“I had a great connection with this program,” Dr. Tayo Akadiri, MD ‘20 says. “In my interview, I could tell that the program director and staff truly cared about the residents, valued their input, and were invested in helping residents achieve their goals.”
After the first year of residency, medical interns are eligible to take USMLE Step 3 or COMLEX-USA Level 3. Once graduates pass the final level of their licensing exam, they will be licensed to practice medicine. In the second and third years of residency, interns are now referred to as residents.
As residents, they spend the rest of their residency gaining experience in their chosen subspecialty. Anesthesiologists can specialize in:
- Adult and Pediatric Cardiac Anesthesiology
- Pediatric Anesthesiology
- Clinical Informatics
- Critical Care Medicine
- Neurocritical Care
- Obstetric Anesthesiology
- Pain Medicine
- Regional Anesthesiology and Acute Pain Medicine
Board-certification is completed through the American Board of Anesthesiology (ABA).
ABA Board Certification Requirements
Those seeking ABA certification must complete a written and oral examination. Residents can take the BASIC exam after their first year of anesthesia residency (CA-1/PGY-2 year). This exam focuses on the scientific basis of clinic anesthetic practice, including pharmacology, physiology, anatomy, anesthesia equipment and monitoring.
After the completion of residency with good standing, physicians can sit for the ADVANCED Exam. The written portion focuses on the clinical aspects of the anesthetic practice, subspecialty-based practice, and advanced clinical issues. Once physicians pass this section, they must take the APPLIED exam.
The APPLIED exam includes the traditional Standardized Oral Examination (SOE) and the Objective Structured Clinical Examination (OSCE). Upon completion, the physician is a board-certified Anesthesiologist. Physicians can only take their written subspecialty board certification examination after they pass all three sections of the ABA exam.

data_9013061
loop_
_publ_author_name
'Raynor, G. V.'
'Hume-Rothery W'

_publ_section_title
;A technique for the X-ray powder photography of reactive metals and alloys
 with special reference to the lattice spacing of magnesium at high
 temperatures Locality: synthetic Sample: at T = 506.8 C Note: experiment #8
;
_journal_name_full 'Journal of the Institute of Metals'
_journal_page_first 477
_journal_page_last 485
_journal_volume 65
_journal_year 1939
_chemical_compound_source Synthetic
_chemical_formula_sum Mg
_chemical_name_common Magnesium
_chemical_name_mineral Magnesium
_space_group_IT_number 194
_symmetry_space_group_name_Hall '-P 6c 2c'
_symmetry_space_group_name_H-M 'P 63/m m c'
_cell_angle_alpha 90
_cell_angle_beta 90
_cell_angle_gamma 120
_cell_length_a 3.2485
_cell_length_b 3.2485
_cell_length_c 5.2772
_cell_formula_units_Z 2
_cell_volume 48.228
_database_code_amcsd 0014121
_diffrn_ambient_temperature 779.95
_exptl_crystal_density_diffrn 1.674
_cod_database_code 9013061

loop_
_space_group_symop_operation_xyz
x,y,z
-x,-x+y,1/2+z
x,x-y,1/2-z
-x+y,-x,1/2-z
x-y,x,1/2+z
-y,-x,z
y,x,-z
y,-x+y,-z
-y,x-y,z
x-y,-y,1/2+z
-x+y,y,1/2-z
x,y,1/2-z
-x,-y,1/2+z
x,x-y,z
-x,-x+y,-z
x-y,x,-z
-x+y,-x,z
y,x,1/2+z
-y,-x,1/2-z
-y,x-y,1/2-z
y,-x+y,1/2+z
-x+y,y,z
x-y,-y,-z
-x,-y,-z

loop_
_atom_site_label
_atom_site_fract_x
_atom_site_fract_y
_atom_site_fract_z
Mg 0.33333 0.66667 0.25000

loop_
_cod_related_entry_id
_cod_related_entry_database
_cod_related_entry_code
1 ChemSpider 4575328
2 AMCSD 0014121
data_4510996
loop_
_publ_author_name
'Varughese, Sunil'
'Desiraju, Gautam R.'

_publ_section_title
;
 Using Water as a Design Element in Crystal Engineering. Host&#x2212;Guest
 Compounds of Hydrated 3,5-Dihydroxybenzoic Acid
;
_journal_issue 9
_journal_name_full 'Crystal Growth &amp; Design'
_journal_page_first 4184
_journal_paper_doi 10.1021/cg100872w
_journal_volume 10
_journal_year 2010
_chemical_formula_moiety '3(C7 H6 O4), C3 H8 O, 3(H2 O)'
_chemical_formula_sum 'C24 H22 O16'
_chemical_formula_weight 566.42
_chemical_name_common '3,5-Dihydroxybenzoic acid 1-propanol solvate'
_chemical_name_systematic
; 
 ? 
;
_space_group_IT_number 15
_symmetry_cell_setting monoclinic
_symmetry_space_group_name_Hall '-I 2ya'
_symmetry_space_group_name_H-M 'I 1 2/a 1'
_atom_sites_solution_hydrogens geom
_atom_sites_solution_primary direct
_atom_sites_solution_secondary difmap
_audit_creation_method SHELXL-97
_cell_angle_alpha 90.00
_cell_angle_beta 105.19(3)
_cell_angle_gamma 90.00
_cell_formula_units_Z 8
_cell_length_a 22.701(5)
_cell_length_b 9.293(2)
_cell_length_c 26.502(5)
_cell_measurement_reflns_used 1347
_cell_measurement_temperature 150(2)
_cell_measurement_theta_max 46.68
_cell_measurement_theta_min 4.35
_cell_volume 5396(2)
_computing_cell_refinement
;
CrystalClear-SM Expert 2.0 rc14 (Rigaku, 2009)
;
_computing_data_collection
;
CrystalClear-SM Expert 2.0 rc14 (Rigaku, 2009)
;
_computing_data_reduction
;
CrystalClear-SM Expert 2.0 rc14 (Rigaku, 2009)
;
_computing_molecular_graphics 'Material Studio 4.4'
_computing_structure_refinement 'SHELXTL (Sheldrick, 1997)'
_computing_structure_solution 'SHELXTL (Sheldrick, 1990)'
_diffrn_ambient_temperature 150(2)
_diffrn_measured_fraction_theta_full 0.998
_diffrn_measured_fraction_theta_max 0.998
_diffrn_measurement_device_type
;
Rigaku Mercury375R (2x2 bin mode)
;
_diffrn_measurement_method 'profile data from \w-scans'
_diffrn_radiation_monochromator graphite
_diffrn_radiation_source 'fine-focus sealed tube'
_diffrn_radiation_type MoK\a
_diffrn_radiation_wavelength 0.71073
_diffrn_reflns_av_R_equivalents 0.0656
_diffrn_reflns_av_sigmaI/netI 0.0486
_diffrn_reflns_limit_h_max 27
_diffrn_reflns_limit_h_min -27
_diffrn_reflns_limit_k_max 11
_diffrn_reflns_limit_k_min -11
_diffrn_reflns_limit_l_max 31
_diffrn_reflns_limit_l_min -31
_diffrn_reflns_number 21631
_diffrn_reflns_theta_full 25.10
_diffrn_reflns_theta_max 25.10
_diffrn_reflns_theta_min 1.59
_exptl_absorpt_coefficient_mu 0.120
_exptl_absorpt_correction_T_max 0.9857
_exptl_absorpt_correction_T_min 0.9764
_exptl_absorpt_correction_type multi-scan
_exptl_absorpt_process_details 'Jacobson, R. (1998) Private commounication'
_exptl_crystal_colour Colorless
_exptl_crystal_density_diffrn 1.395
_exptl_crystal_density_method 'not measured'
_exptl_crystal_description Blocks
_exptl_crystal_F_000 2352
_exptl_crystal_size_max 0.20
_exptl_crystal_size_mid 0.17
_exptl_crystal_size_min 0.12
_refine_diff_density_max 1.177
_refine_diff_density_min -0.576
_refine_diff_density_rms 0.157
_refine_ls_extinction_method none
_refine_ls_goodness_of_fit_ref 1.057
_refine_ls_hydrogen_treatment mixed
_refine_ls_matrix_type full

“[The ABA certification exam was] the most grueling but rewarding process of examinations in all of my medical training. Hours, days, months of hard work across all fields of medicine leading to an indescribable feeling of accomplishment . Anesthesiology creates the most well-rounded physician in my humble opinion. It truly is a great specialty that I encourage all to pursue with the right and determined mindset.” - Dr. Dustin Reynolds, MD ‘16
Optional: 1-2 Years for a Fellowship Program
After earning their board-certification, anesthesiologists may begin applying for jobs and working. If anesthesiologists want to further their subspecialty expertise, they can enroll in an anesthesiology fellowship. It provides additional research opportunities and clinical training.
Although aspiring anesthesiologists can anticipate spending 12 to 14 years in school, the time will pass quickly.
American University of the Caribbean School of Medicine’s (AUC) offers a four-year MD program. Years one and twp combine medical sciences with high-fidelity simulations to help students develop clinical reasoning. Years three and four allow students to operate as vital members of teams composed of students, residents, and attending physicians.
Ready to start training to become a doctor? Reach out to AUC today.
This post was medically reviewed by Dr. Dustin Reynolds, MD (’16)